PERTH (miningweekly.com) – Miningmajor BHP Billiton has more than doubled its net profit to $3.2-billion for the six months ended December 31.
This was up 157% from the $7-billion loss reported in the six months to December 31, 2015. Underlying earnings before interest, taxes, depreciation and amortistaion (Ebitda) were also up by 65% year-on-year to $9.8-billion.
“This is a strong result that follows several years of a considered and deliberate approach to improve productivity and redesign our portfolio and operating model. Our steadfast commitment to this plan has positioned us to take full advantage in a period of higher prices with underlying Ebitda up 65%,” said BHP CEO Andrew Mackenzie.
“The demerger of South32 and over $7-billion of asset sales have shaped a portfolio that is now true to its strategy. Our assets are large, long-life and low cost, and provide exposure to a diverse mix of commodities with an attractive outlook.
“Our new operating model has sharpened the focus of our operations on the things that matter most – safety, volume and cost. A decline in unit costs at our major assets supported $1.2-billion of productivity gains in the half, which followed the $11-billion of annualised gains embedded over the last four years.”
Mackenzie noted that greater productivity and increased capital efficiency supported strong free cash flow generation of $5.8-billion, while strict adherence to the company’s capital allocation framework has maximised the use of this cash.
Revenue for the half-year was up by 20%, to $18.79-billion, with iron-ore delivering the largest slice of the pie, at $6.9-bilion, followed by the copper operations with a $4.2-billion contribution, while the petroleum operations contributed some $3.3-billion. The coal division generated $3.9-billion in revenues.
Iron-ore production during the half-year increased by 4%, to 118-million tonnes, with BHP on Tuesday telling shareholders that the full-year production guidance remains unchanged at between 228-million and 237-million tonnes, or between 265-million and 275-million tonnes, on a 100% basis.
Copper production for the half-year decreased by 7%, to 712 000 t, owing to reduced volumes from the Olympic Damoperation, in Australia, as well as maintenance at the Pamapa Norte project, in Chile, and lower copper grades at Antamina, in Peru.
Copper production for the full year was currently under review as a result of ongoing industrial action at the Escondida mine, in Chile.
Meanwhile, petroleum production for the interim period decreased by 15%, to 105.9-million barrels of oil equivalent, as higher production at the Bass Strait and North West Shelf operations offset natural field decline across the portfolio and the onshore US operations reported a 31% decline in production as a result of a decision to defer development activity for value and natural field decline.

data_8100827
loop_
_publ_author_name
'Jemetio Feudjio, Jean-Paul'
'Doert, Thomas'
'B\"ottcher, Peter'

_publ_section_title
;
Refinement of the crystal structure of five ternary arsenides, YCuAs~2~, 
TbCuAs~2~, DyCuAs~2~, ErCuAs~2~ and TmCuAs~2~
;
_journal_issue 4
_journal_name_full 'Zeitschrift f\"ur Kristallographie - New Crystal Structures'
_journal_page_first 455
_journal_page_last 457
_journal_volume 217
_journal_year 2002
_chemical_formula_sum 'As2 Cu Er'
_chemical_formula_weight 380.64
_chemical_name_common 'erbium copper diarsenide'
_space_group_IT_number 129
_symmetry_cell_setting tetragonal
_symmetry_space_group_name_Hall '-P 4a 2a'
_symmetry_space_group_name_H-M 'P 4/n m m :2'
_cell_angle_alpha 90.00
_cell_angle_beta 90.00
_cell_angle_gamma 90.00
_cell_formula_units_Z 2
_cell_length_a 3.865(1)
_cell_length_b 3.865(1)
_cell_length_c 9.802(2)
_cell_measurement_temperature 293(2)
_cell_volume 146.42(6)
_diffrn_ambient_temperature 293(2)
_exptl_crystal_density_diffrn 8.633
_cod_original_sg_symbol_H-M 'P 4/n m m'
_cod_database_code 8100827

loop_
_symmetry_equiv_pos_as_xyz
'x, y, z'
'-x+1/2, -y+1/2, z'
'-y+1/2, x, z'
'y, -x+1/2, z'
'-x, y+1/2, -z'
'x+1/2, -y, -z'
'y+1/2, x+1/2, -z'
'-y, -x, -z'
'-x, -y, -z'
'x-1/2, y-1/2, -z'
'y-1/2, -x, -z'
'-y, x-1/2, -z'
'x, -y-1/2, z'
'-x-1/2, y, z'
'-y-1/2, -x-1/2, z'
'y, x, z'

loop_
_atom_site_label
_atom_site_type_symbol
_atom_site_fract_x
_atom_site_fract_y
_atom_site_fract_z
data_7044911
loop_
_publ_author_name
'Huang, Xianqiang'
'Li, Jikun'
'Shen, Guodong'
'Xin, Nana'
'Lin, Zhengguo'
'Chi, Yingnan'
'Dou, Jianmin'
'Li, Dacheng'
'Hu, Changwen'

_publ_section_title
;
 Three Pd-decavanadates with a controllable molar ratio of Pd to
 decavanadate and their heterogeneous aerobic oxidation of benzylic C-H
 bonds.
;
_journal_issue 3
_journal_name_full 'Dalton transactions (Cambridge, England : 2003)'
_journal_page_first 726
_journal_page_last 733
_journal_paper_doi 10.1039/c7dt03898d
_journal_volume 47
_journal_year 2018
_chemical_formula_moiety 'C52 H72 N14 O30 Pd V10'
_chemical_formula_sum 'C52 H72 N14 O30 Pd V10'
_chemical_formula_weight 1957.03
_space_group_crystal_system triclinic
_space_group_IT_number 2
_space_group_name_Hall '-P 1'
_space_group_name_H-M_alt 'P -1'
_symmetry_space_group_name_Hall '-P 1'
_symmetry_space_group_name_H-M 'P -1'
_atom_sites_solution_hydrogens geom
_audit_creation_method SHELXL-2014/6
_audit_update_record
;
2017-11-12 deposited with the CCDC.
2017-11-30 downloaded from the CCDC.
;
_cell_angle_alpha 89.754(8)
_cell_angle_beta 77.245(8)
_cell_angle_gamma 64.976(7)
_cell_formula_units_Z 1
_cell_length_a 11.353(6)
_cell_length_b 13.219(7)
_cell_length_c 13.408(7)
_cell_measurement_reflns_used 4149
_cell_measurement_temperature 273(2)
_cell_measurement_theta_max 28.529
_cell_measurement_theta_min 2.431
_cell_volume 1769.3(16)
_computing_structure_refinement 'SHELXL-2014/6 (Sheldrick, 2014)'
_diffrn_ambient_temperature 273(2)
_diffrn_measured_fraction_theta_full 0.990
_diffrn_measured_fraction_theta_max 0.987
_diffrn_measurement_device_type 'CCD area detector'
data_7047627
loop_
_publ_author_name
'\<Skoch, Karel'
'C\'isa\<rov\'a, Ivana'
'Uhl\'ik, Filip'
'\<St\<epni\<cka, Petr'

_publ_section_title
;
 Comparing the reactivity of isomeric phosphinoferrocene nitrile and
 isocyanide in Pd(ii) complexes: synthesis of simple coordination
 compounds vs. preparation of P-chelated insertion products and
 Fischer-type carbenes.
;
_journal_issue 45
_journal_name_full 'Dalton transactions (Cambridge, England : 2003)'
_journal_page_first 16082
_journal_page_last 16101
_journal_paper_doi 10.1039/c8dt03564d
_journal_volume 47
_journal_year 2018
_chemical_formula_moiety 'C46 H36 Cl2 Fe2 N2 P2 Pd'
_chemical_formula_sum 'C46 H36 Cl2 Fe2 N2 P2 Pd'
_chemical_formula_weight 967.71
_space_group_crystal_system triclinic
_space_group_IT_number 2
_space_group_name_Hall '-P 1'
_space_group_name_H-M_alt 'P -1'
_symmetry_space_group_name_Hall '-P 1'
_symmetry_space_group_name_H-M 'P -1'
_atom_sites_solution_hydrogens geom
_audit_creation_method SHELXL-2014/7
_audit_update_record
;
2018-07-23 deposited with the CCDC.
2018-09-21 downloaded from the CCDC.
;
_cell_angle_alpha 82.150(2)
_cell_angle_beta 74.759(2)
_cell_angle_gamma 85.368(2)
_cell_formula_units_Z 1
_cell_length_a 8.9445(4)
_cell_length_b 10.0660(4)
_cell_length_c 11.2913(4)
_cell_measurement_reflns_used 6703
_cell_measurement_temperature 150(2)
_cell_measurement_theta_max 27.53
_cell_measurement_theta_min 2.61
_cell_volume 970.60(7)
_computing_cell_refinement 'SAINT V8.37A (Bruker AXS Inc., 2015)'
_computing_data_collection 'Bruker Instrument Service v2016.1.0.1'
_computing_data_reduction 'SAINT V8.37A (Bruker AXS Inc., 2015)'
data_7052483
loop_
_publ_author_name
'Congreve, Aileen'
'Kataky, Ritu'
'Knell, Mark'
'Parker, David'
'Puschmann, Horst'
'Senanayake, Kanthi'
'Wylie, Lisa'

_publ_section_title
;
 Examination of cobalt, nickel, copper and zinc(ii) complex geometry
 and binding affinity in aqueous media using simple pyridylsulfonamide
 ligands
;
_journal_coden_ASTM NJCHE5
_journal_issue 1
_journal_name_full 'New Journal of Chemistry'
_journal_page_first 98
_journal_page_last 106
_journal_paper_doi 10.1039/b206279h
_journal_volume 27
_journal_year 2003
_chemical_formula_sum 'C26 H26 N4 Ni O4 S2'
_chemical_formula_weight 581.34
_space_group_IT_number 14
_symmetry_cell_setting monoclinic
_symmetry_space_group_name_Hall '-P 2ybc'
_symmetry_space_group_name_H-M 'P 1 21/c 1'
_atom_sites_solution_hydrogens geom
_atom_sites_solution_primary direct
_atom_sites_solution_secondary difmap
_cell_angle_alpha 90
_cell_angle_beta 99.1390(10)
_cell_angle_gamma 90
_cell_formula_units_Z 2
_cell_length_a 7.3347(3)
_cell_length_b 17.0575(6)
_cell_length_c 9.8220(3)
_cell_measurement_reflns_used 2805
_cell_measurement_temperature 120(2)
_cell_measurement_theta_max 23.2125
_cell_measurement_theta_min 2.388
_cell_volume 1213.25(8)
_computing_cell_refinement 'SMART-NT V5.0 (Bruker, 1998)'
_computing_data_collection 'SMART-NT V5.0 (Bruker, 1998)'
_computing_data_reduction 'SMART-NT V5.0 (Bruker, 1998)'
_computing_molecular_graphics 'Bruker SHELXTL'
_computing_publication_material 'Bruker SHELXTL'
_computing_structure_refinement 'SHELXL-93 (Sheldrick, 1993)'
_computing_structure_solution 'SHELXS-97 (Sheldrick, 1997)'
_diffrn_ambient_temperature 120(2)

For the full year, petroleum production is excepted to reach between 200-million and 210-million barrels of oil equivalent.
BHP on Tuesday also reported that metallurgical coalproduction during the period under review increased by 1% to 21-million tonnes, while energy coal production decreased by 4% to 14-million tonnes.
Metallurgical coal production for the full year production is estimated to be 44-million tonnes, while energy coalproduction is slated to be 30-million tonnes.
During the 2017 financial year, BHP is also expected to spend some $5.6-billion on capital projects, with a further $6.3-billion to be spent in 2018.
“We are still optimistic about the future when we look at the patterns of demand and supply to 20 and 30 years out but, in the near term, a lot of challenges remain. After this period of weak prices, which I think we weathered really well, prices are commodities are trading above what we believe are appropriate to focus long term on,” Mackenzie said.
“In addition, I think we all agree there has been a marked rise in geopolitical uncertainty and perhaps more seriously protectionism, which blows most people an ill wind and has the potential to inhibit international trade, which is the lifeblood of the global economy and that will weigh on business confidence and will strain job creation and investment.”
However, Mackenzie said in a teleconference on Tuesday that the changes the company had implemented in recent years was, in part, designed to navigate these uncertainties with greater strength and increasing flexibility and agility.
“The demerger of South32 was a very sensible thing to do, and over $7-billion in asset sales has shaped our portfolio to one that is true to our strategy.
“I am confident we have everything in place to build significant value into the future and to continue to build on our momentum of increasing safety and productivity,” Mackenzie said.
BY: ESMARIE SWANEPOEL
CREAMER MEDIA SENIOR DEPUTY EDITOR: AUSTRALASIA
EDITED BY: CHANEL DE BRUYN
CREAMER MEDIA SENIOR DEPUTY EDITOR ONLINE
Photo by Bloomberg
BHP CEO Andrew Mackenzie